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Since the historical account of the new system of Education, contained in this Number, was printed, several circumstances have oceurred which deserve to be noticed. In particular, the extraordia nary and praiseworthy activity displayed by some of the most distin. guished members of the Establishment, merits the attention of every friend to the country, and its poorer inhabitants. Into the origin of these exertions, and the probable motives of their chief patrons, we shall not be very scrupulous to inquire. If they really lead to the great object which they profess to have in view, we are satisfied. În places where there are as many children of Church-of-England parents, and also as many of Dissenting parents, as may suffice to support a school on either of the plans, great and unmingled good will result from each description of persons establishing a school. In all other places, we have shown, in the article alluded to, the competition will do harm.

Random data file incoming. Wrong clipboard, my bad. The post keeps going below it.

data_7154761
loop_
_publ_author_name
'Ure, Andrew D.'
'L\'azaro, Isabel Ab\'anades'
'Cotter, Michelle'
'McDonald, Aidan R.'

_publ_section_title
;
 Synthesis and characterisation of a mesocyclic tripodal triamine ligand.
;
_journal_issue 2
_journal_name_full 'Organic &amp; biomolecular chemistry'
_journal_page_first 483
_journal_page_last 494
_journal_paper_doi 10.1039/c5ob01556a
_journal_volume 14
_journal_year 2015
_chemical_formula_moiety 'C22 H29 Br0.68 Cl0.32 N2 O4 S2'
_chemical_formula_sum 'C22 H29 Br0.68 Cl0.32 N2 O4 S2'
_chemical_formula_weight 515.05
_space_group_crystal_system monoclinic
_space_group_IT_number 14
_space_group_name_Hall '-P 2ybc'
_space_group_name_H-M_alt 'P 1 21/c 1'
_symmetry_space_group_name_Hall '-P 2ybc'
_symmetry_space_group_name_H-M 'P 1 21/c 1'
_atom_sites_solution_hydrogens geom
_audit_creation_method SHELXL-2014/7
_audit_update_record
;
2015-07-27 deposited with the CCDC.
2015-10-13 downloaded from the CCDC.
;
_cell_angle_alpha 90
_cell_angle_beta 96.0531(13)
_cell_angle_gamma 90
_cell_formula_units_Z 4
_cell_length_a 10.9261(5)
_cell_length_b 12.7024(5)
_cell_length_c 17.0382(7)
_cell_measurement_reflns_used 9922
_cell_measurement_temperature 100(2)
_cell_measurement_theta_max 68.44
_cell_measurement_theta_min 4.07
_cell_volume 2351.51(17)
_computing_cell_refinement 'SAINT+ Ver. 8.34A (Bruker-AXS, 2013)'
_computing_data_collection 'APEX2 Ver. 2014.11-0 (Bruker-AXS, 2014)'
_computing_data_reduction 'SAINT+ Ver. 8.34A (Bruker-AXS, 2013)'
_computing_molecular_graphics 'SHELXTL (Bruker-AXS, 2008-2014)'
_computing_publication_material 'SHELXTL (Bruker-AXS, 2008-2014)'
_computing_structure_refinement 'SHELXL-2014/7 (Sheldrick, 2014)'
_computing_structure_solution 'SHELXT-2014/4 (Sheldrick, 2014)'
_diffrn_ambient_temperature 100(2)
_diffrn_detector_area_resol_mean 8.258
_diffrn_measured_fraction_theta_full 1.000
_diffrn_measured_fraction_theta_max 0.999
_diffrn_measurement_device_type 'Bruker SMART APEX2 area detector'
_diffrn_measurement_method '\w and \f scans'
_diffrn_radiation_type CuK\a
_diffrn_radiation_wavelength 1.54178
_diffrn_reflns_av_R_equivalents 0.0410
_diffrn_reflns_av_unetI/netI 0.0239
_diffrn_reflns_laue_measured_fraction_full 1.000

But it is fit that, in bestowing our humble tribute of applause on the sincere and honest promoters of what is called the National Institution,' we should guard our readers against the intrigues of another class of persons who would most willingly turn the enlightened zeal of the former excellent characters to a very different use. We pass over the unaccountable circumstance, of the members of the Establishment (as those monopolists of religious reputation style themselves) never having discovered, till late in the year 1811, the necessity of educating the poor at all of their never having dreamt of such a thing, until the friends of Mr Lancaster's method, many of them, nay most of them, members of the Establishment also—but chiefly Mr Lancaster himself, had succeeded, by great exertions and activity, in spreading his system widely over the country. This difficulty we pass by; and content ourselves with entering a protest against the attempt manifestly now making to deter persons from supporting Mr Lancaster, under the penalties of being reputed enemies to the Church. If such a foul design should succeed, and the cause of Mr Lancaster be deserted, it requires no great discernment to foresee a speedy abatement of the sudden and not very explicable zeal for education which the persons in question have just at this moment happened to be stricken withal. Having put down the one system hy clamour and intrigue, we vehemently suspect, they would suffer the other to languish and die away. That such is the design of not a few professing themselves friends of the Establishment, we are entitled to conclude, from the efforts which they are making, not mere. ly to encourage Dr Bell's plan, but at the same time to obstruct Mr Lancaster's ;-efforts hitherto, no doubt, very harmless but not the less to be reprobated on that account, nor the less to be guarded against by such as know the powers of calumny and trick, under the patronage of men who disgrace their clerical character by perverting it to political purposes.